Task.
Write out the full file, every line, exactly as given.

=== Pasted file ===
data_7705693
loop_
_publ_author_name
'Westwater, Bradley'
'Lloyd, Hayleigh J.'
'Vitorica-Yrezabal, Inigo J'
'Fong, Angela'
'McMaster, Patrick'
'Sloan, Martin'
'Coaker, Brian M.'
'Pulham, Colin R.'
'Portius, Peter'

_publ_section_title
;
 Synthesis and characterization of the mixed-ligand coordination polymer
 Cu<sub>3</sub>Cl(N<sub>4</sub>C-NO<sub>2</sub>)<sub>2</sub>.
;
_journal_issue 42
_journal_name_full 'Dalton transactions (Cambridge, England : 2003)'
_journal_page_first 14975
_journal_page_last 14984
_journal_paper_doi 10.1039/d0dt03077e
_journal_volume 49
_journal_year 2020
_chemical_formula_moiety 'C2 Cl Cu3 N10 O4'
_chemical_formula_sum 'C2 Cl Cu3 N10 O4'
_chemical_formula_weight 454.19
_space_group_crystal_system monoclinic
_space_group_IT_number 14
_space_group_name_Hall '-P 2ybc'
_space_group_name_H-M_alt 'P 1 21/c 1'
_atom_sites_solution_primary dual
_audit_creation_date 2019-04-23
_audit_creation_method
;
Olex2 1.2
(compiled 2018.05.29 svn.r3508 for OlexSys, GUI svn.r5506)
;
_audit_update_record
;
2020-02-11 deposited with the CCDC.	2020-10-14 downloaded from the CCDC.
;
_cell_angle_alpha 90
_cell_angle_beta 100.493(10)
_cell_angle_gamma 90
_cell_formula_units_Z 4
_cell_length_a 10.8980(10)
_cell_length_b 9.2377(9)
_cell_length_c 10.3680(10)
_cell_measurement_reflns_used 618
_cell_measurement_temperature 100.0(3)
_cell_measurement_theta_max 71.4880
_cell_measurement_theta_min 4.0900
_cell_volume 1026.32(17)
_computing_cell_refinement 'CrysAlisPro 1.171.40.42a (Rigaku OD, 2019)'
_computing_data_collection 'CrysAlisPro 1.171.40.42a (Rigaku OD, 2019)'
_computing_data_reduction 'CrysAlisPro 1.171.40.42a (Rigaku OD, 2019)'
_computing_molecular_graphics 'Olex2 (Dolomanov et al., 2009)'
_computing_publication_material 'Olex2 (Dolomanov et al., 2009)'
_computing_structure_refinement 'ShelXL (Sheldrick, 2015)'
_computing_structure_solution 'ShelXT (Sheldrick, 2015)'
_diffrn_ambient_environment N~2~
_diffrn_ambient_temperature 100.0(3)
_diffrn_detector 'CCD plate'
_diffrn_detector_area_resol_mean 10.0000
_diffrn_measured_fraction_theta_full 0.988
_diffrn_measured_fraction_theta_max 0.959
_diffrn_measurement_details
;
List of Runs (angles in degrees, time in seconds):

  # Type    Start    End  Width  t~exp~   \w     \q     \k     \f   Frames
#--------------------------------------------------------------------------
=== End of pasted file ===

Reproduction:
data_7705693
loop_
_publ_author_name
'Westwater, Bradley'
'Lloyd, Hayleigh J.'
'Vitorica-Yrezabal, Inigo J'
'Fong, Angela'
'McMaster, Patrick'
'Sloan, Martin'
'Coaker, Brian M.'
'Pulham, Colin R.'
'Portius, Peter'

_publ_section_title
;
 Synthesis and characterization of the mixed-ligand coordination polymer
 Cu<sub>3</sub>Cl(N<sub>4</sub>C-NO<sub>2</sub>)<sub>2</sub>.
;
_journal_issue 42
_journal_name_full 'Dalton transactions (Cambridge, England : 2003)'
_journal_page_first 14975
_journal_page_last 14984
_journal_paper_doi 10.1039/d0dt03077e
_journal_volume 49
_journal_year 2020
_chemical_formula_moiety 'C2 Cl Cu3 N10 O4'
_chemical_formula_sum 'C2 Cl Cu3 N10 O4'
_chemical_formula_weight 454.19
_space_group_crystal_system monoclinic
_space_group_IT_number 14
_space_group_name_Hall '-P 2ybc'
_space_group_name_H-M_alt 'P 1 21/c 1'
_atom_sites_solution_primary dual
_audit_creation_date 2019-04-23
_audit_creation_method
;
Olex2 1.2
(compiled 2018.05.29 svn.r3508 for OlexSys, GUI svn.r5506)
;
_audit_update_record
;
2020-02-11 deposited with the CCDC.	2020-10-14 downloaded from the CCDC.
;
_cell_angle_alpha 90
_cell_angle_beta 100.493(10)
_cell_angle_gamma 90
_cell_formula_units_Z 4
_cell_length_a 10.8980(10)
_cell_length_b 9.2377(9)
_cell_length_c 10.3680(10)
_cell_measurement_reflns_used 618
_cell_measurement_temperature 100.0(3)
_cell_measurement_theta_max 71.4880
_cell_measurement_theta_min 4.0900
_cell_volume 1026.32(17)
_computing_cell_refinement 'CrysAlisPro 1.171.40.42a (Rigaku OD, 2019)'
_computing_data_collection 'CrysAlisPro 1.171.40.42a (Rigaku OD, 2019)'
_computing_data_reduction 'CrysAlisPro 1.171.40.42a (Rigaku OD, 2019)'
_computing_molecular_graphics 'Olex2 (Dolomanov et al., 2009)'
_computing_publication_material 'Olex2 (Dolomanov et al., 2009)'
_computing_structure_refinement 'ShelXL (Sheldrick, 2015)'
_computing_structure_solution 'ShelXT (Sheldrick, 2015)'
_diffrn_ambient_environment N~2~
_diffrn_ambient_temperature 100.0(3)
_diffrn_detector 'CCD plate'
_diffrn_detector_area_resol_mean 10.0000
_diffrn_measured_fraction_theta_full 0.988
_diffrn_measured_fraction_theta_max 0.959
_diffrn_measurement_details
;
List of Runs (angles in degrees, time in seconds):

  # Type    Start    End  Width  t~exp~   \w     \q     \k     \f   Frames
#--------------------------------------------------------------------------